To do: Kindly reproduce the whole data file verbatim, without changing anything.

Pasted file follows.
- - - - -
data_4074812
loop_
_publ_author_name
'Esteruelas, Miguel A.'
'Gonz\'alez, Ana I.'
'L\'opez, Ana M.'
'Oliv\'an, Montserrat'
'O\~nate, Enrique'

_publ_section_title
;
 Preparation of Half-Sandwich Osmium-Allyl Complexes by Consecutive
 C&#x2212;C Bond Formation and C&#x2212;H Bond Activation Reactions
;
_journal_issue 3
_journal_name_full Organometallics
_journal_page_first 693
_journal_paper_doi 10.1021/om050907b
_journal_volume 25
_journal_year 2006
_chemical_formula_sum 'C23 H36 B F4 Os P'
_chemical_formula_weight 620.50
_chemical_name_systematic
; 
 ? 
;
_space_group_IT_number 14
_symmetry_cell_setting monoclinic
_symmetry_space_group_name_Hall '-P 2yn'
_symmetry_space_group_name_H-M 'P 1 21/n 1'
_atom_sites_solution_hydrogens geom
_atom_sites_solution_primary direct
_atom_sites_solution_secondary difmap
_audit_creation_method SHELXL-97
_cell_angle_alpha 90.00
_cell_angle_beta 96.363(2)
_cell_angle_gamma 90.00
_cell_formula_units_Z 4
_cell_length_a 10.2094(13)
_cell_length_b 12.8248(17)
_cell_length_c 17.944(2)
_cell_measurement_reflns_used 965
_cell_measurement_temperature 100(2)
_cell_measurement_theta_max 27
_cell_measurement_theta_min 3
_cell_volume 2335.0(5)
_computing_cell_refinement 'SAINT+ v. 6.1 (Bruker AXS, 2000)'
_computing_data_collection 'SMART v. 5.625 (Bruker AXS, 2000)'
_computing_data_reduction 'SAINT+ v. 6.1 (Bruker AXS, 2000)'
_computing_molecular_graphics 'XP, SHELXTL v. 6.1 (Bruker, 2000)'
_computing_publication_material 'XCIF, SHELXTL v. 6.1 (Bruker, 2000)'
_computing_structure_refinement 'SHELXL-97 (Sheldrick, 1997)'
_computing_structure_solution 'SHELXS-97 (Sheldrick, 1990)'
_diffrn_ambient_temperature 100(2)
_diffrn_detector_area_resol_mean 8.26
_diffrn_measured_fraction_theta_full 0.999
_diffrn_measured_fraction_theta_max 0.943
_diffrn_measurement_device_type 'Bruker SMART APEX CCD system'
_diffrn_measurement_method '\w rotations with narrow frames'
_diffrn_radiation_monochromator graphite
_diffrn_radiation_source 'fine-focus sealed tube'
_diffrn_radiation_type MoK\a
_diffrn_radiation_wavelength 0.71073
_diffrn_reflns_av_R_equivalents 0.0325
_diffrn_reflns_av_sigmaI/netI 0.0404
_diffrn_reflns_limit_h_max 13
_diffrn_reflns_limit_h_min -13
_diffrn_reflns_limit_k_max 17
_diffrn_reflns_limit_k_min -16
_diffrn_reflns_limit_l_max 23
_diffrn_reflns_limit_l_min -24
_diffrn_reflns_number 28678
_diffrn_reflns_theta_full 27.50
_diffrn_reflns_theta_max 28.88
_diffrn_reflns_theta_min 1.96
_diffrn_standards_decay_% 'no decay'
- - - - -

data_4074812
loop_
_publ_author_name
'Esteruelas, Miguel A.'
'Gonz\'alez, Ana I.'
'L\'opez, Ana M.'
'Oliv\'an, Montserrat'
'O\~nate, Enrique'

_publ_section_title
;
 Preparation of Half-Sandwich Osmium-Allyl Complexes by Consecutive
 C&#x2212;C Bond Formation and C&#x2212;H Bond Activation Reactions
;
_journal_issue 3
_journal_name_full Organometallics
_journal_page_first 693
_journal_paper_doi 10.1021/om050907b
_journal_volume 25
_journal_year 2006
_chemical_formula_sum 'C23 H36 B F4 Os P'
_chemical_formula_weight 620.50
_chemical_name_systematic
; 
 ? 
;
_space_group_IT_number 14
_symmetry_cell_setting monoclinic
_symmetry_space_group_name_Hall '-P 2yn'
_symmetry_space_group_name_H-M 'P 1 21/n 1'
_atom_sites_solution_hydrogens geom
_atom_sites_solution_primary direct
_atom_sites_solution_secondary difmap
_audit_creation_method SHELXL-97
_cell_angle_alpha 90.00
_cell_angle_beta 96.363(2)
_cell_angle_gamma 90.00
_cell_formula_units_Z 4
_cell_length_a 10.2094(13)
_cell_length_b 12.8248(17)
_cell_length_c 17.944(2)
_cell_measurement_reflns_used 965
_cell_measurement_temperature 100(2)
_cell_measurement_theta_max 27
_cell_measurement_theta_min 3
_cell_volume 2335.0(5)
_computing_cell_refinement 'SAINT+ v. 6.1 (Bruker AXS, 2000)'
_computing_data_collection 'SMART v. 5.625 (Bruker AXS, 2000)'
_computing_data_reduction 'SAINT+ v. 6.1 (Bruker AXS, 2000)'
_computing_molecular_graphics 'XP, SHELXTL v. 6.1 (Bruker, 2000)'
_computing_publication_material 'XCIF, SHELXTL v. 6.1 (Bruker, 2000)'
_computing_structure_refinement 'SHELXL-97 (Sheldrick, 1997)'
_computing_structure_solution 'SHELXS-97 (Sheldrick, 1990)'
_diffrn_ambient_temperature 100(2)
_diffrn_detector_area_resol_mean 8.26
_diffrn_measured_fraction_theta_full 0.999
_diffrn_measured_fraction_theta_max 0.943
_diffrn_measurement_device_type 'Bruker SMART APEX CCD system'
_diffrn_measurement_method '\w rotations with narrow frames'
_diffrn_radiation_monochromator graphite
_diffrn_radiation_source 'fine-focus sealed tube'
_diffrn_radiation_type MoK\a
_diffrn_radiation_wavelength 0.71073
_diffrn_reflns_av_R_equivalents 0.0325
_diffrn_reflns_av_sigmaI/netI 0.0404
_diffrn_reflns_limit_h_max 13
_diffrn_reflns_limit_h_min -13
_diffrn_reflns_limit_k_max 17
_diffrn_reflns_limit_k_min -16
_diffrn_reflns_limit_l_max 23
_diffrn_reflns_limit_l_min -24
_diffrn_reflns_number 28678
_diffrn_reflns_theta_full 27.50
_diffrn_reflns_theta_max 28.88
_diffrn_reflns_theta_min 1.96
_diffrn_standards_decay_% 'no decay'